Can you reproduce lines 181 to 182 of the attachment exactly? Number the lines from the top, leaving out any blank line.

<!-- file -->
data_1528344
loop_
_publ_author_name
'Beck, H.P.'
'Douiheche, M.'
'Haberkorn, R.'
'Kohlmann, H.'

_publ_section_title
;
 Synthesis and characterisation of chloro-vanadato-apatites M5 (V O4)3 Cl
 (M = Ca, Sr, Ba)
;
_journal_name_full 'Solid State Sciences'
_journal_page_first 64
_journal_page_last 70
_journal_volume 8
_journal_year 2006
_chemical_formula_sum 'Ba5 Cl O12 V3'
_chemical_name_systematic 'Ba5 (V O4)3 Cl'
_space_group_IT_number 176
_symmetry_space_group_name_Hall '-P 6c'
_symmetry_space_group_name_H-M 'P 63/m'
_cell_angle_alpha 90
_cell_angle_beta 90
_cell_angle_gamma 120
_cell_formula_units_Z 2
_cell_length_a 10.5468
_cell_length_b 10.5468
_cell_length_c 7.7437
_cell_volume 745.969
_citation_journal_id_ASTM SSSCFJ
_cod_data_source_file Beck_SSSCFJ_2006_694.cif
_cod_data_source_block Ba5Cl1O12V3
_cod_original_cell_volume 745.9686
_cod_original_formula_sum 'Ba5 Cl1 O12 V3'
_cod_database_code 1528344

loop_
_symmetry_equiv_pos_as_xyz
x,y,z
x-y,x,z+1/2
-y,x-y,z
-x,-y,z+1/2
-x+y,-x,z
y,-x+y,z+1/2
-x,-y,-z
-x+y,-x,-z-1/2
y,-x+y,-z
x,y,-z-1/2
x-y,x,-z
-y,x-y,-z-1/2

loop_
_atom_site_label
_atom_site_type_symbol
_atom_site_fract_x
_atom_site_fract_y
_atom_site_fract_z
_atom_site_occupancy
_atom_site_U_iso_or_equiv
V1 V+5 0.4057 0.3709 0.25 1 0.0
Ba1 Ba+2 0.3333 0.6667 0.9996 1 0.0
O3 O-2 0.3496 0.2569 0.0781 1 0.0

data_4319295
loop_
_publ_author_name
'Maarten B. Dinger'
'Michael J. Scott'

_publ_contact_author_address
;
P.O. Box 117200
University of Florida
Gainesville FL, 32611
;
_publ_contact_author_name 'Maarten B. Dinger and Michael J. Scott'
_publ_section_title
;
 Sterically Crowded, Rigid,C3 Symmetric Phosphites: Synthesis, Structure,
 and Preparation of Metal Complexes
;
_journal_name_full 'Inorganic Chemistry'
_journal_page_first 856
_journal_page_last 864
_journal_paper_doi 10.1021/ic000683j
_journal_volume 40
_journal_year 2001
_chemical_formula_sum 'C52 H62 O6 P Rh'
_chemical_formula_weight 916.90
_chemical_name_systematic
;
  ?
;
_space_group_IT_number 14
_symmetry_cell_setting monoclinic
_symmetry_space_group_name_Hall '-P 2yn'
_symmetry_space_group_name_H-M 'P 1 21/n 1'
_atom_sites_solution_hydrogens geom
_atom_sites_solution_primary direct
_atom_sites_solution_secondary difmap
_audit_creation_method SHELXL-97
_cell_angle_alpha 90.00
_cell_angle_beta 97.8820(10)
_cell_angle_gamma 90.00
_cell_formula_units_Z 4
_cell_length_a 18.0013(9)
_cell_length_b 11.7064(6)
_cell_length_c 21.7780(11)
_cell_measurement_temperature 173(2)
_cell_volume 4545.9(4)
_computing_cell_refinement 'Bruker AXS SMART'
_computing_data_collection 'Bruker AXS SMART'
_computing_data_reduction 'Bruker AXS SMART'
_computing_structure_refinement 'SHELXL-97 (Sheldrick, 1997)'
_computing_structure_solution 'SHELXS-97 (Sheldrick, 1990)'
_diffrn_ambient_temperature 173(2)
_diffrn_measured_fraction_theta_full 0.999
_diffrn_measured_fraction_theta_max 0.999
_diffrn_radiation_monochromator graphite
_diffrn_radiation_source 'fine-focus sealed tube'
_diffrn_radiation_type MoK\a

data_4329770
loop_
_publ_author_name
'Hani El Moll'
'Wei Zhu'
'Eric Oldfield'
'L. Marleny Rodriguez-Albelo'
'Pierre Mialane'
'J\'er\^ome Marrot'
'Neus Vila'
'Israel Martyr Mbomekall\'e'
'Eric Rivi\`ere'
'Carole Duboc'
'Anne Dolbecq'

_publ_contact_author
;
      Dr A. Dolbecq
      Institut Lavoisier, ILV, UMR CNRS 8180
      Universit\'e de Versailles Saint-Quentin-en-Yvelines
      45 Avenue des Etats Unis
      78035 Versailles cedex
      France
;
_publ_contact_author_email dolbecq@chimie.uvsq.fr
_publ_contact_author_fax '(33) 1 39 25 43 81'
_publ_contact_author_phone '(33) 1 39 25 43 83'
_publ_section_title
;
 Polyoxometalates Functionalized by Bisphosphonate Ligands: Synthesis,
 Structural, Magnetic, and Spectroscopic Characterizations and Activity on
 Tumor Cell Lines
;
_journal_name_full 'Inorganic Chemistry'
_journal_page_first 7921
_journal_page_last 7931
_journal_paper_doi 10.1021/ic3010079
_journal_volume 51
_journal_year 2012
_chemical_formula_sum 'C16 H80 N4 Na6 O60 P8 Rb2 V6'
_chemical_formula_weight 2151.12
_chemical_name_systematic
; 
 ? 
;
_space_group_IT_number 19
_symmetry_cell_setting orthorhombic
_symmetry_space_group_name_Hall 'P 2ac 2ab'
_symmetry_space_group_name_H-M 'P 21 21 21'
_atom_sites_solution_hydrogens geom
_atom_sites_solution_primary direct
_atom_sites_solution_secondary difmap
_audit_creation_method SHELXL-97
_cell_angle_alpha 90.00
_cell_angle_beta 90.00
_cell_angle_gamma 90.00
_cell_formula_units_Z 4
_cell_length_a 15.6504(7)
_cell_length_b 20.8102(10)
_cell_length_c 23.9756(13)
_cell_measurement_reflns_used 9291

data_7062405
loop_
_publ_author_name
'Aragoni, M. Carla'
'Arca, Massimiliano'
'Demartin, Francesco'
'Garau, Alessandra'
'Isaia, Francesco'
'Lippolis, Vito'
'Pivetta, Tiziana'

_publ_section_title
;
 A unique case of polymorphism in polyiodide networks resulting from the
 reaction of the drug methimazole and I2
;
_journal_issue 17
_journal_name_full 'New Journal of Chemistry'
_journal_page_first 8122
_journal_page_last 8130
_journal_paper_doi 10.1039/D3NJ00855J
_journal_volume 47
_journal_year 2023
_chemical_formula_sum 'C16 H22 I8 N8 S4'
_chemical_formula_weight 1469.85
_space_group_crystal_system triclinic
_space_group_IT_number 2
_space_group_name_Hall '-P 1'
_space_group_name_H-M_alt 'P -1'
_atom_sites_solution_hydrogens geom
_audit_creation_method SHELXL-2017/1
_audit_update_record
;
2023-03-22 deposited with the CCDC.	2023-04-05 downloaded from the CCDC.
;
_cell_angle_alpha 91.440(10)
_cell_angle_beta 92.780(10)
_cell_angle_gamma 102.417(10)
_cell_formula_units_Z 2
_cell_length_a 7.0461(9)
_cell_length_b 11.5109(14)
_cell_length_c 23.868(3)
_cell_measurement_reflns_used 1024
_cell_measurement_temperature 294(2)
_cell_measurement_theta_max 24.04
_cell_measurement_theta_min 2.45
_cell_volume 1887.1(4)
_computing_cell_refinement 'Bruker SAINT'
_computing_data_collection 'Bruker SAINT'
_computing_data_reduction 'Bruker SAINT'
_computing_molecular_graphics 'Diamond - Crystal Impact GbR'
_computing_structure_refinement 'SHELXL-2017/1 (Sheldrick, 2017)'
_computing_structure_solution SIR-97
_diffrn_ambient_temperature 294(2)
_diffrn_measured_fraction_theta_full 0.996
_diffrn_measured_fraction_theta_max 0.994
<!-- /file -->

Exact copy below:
_publ_author_name
'Aragoni, M. Carla'